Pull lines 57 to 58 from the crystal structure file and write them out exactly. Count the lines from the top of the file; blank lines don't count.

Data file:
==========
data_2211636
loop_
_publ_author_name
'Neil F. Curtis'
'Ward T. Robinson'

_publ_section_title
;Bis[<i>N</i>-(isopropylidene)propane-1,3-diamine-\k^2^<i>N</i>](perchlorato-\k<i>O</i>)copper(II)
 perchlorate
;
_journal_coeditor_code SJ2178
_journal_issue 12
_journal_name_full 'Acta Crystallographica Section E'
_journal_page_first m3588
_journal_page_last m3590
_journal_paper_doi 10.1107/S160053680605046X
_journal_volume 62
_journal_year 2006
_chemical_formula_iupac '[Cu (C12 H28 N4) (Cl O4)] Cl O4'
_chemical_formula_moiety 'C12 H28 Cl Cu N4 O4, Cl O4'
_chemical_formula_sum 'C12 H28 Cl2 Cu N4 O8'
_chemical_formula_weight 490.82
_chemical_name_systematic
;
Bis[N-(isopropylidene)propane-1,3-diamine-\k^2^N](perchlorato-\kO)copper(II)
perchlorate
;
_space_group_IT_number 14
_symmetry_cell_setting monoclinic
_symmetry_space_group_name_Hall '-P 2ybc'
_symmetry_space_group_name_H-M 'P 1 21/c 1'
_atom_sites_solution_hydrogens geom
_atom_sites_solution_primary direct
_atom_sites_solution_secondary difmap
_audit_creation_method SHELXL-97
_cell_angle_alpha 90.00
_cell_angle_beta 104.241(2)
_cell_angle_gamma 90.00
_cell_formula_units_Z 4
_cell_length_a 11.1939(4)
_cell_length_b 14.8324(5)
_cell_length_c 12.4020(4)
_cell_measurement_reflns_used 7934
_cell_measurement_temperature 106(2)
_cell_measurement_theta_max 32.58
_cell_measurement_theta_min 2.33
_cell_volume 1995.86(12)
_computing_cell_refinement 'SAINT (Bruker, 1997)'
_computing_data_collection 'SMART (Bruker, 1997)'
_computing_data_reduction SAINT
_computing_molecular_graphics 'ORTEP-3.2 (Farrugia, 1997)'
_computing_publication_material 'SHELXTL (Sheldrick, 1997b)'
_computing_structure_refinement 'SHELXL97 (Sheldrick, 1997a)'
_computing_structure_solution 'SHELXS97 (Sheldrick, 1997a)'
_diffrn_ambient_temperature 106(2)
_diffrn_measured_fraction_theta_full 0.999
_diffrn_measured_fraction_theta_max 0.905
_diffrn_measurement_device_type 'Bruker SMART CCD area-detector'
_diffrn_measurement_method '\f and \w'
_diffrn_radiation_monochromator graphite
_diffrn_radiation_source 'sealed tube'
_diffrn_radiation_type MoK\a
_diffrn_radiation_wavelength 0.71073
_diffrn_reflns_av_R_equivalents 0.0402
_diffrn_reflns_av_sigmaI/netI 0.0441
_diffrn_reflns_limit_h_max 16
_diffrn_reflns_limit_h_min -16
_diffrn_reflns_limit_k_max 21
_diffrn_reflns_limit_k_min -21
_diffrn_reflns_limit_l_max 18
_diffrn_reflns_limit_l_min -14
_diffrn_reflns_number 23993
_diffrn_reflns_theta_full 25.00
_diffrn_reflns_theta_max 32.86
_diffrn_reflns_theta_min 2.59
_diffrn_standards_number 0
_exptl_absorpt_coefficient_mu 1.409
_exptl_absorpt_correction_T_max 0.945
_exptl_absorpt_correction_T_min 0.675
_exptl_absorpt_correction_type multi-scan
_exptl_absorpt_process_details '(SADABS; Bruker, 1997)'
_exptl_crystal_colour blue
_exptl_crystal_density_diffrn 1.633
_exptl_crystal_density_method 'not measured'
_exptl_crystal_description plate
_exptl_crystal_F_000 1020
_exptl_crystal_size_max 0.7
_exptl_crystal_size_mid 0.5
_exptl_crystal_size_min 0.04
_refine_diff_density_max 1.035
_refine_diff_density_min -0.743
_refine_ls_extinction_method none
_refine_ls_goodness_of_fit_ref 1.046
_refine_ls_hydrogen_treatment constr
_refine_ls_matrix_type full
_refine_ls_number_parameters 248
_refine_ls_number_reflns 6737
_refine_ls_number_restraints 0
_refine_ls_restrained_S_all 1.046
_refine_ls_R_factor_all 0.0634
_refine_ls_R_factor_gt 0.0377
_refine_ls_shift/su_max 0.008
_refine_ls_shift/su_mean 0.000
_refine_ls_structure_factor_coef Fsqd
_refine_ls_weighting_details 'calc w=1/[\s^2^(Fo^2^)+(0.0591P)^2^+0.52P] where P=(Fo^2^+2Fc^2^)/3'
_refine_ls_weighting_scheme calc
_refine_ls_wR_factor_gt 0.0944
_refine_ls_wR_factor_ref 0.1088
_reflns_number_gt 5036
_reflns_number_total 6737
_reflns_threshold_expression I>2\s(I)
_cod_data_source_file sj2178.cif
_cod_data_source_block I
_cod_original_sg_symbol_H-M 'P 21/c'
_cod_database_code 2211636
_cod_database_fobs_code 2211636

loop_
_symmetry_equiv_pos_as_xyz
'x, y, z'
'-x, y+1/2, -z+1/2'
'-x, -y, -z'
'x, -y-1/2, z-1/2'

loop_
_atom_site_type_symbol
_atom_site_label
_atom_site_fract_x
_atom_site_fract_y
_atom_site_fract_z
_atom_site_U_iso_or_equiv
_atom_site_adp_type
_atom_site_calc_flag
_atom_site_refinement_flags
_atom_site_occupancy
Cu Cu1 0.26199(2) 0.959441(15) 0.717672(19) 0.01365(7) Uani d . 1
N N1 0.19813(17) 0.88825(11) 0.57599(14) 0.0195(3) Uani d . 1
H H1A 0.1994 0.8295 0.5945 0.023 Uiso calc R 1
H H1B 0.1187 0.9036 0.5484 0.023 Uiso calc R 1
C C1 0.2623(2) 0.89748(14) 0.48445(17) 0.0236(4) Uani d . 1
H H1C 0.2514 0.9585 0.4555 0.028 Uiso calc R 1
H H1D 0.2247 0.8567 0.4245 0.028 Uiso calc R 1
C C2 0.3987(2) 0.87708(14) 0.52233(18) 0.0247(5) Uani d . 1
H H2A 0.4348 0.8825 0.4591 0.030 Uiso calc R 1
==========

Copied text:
_diffrn_measurement_device_type 'Bruker SMART CCD area-detector'
_diffrn_measurement_method '\f and \w'